The first association that most visitors have with the Centre is when they come into the shop. This room is at one end of Reindeer House, and is where we greet visitors, book them onto tours, and provide a selection of souvenirs.
Back when Mr Utsi and Ethel Lindgren first built Reindeer House, this was the room where they entertained guests and had a wood fire burning to provide warmth and cheer. Sami artefacts and pictures adorned the walls.
Nowadays our exhibition has outgrown the room and has moved to the Paddocks, and somehow I’ve inherited the responsibility of stocking the shop with (hopefully) interesting things to buy. The one rule that I was told by Tilly is that everything must be reindeer-related! We’re keen to keep it a bit different and not just end up selling the same souvenirs as every other shop, so I spend lots of time trying to track down locally made, unique products. It’s lovely to be able to support other small businesses based in the area by buying their products.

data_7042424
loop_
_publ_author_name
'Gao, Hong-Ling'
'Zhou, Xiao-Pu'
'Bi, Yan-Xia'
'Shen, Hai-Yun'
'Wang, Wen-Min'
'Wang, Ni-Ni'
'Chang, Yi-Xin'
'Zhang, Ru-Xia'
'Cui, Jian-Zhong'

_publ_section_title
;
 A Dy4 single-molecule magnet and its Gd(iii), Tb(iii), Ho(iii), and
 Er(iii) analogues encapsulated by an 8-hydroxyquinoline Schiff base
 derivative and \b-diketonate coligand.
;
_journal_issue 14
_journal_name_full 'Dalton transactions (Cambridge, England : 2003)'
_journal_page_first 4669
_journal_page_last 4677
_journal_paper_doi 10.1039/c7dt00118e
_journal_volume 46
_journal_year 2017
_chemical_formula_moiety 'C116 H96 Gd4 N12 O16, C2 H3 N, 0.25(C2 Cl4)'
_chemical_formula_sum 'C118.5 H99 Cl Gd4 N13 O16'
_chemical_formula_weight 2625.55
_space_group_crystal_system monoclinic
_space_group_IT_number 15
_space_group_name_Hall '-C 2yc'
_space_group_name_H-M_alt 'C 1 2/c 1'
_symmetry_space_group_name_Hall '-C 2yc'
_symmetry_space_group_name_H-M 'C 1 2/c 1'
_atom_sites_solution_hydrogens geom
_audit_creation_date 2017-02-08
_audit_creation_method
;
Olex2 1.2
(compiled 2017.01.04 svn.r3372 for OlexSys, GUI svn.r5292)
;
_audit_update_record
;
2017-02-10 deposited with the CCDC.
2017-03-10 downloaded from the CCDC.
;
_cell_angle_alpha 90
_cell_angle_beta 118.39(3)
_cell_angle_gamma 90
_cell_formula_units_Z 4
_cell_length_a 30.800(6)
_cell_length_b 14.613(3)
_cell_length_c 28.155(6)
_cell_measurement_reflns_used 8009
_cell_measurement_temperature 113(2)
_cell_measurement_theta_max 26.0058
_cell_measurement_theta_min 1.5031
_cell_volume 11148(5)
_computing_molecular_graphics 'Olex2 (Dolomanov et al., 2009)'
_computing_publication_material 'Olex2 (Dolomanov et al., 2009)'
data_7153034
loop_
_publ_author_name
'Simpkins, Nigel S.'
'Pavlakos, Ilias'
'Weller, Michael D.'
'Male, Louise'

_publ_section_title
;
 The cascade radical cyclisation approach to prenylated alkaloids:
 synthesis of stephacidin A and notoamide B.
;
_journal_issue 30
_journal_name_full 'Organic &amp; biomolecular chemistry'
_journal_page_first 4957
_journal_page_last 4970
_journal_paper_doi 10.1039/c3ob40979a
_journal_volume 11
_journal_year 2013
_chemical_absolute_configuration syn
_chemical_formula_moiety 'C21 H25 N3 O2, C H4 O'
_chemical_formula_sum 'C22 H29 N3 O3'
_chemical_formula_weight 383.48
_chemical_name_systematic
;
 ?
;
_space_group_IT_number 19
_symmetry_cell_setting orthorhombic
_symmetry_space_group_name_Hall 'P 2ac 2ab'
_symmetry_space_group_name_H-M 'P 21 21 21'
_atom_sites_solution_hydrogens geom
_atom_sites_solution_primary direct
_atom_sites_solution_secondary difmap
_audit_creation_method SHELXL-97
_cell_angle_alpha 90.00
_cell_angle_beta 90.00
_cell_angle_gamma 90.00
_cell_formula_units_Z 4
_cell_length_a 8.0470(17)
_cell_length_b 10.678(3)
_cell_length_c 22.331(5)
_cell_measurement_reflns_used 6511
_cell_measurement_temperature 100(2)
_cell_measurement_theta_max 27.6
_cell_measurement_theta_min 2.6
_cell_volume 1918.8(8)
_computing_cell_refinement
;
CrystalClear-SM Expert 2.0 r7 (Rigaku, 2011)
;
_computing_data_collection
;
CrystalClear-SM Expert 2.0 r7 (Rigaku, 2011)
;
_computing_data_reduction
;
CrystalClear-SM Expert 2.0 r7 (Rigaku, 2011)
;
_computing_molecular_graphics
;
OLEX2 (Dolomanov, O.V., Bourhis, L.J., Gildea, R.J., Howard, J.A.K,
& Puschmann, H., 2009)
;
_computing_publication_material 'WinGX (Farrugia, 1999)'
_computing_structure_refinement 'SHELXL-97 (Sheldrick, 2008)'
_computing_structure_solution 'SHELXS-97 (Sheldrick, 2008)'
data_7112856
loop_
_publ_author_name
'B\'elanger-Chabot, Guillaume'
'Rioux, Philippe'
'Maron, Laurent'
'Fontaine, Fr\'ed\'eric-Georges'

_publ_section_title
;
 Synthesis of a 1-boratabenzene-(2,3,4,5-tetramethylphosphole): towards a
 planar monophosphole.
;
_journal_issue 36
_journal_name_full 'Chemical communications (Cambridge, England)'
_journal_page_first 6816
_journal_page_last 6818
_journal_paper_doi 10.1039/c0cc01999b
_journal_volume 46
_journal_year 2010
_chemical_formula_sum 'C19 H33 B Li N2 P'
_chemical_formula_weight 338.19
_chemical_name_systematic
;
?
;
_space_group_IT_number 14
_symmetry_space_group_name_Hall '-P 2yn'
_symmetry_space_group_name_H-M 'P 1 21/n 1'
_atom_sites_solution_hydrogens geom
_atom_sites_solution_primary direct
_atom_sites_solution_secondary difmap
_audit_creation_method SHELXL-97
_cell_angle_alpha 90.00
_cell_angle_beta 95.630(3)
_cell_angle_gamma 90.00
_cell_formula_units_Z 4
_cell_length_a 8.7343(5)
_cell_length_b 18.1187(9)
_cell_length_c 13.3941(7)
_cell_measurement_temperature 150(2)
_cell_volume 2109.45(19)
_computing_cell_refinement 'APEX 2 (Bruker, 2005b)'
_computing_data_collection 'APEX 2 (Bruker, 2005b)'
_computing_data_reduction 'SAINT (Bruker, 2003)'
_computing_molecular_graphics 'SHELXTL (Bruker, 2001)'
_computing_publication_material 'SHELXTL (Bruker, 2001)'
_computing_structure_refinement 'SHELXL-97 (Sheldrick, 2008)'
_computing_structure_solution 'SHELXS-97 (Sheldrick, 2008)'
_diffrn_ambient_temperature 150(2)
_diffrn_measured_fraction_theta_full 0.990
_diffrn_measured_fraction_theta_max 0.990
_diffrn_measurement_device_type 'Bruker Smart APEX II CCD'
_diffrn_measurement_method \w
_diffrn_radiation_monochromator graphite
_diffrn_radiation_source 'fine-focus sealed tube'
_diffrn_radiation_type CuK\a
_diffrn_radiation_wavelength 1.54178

Some of the products are very local indeed – herder Fiona uses reindeer antler to craft jewellery, cheese slices and knife handles, and I dabble in tying fishing flies made using shed reindeer hair. A local photographer creates brooches and pendants with photos of our herd, and green wood worker Wooden Tom makes model reindeer out of branches, complete with removable twigs for antlers. We’ve also recently started stocking a locally made 100% natural midgie repellant, helpful for actually getting out on the hill to see the reindeer (I’ll make an argument for a tenuous link to reindeer!).
Being a bit of a bookworm myself, our book selection is pretty good – including several books written about the Herd, some more general ones about reindeer and the local area, and children’s books. Talking of children, everyone needs a soft toy reindeer, so there’s a choice including some more realistic options and others which focus on being cuddly and cute. It’s certainly the area many kids make a bee-line for, though there is a slight problem that some dogs that are staying with us (especially puppies) will also decide to help themselves if we forget to shut the door!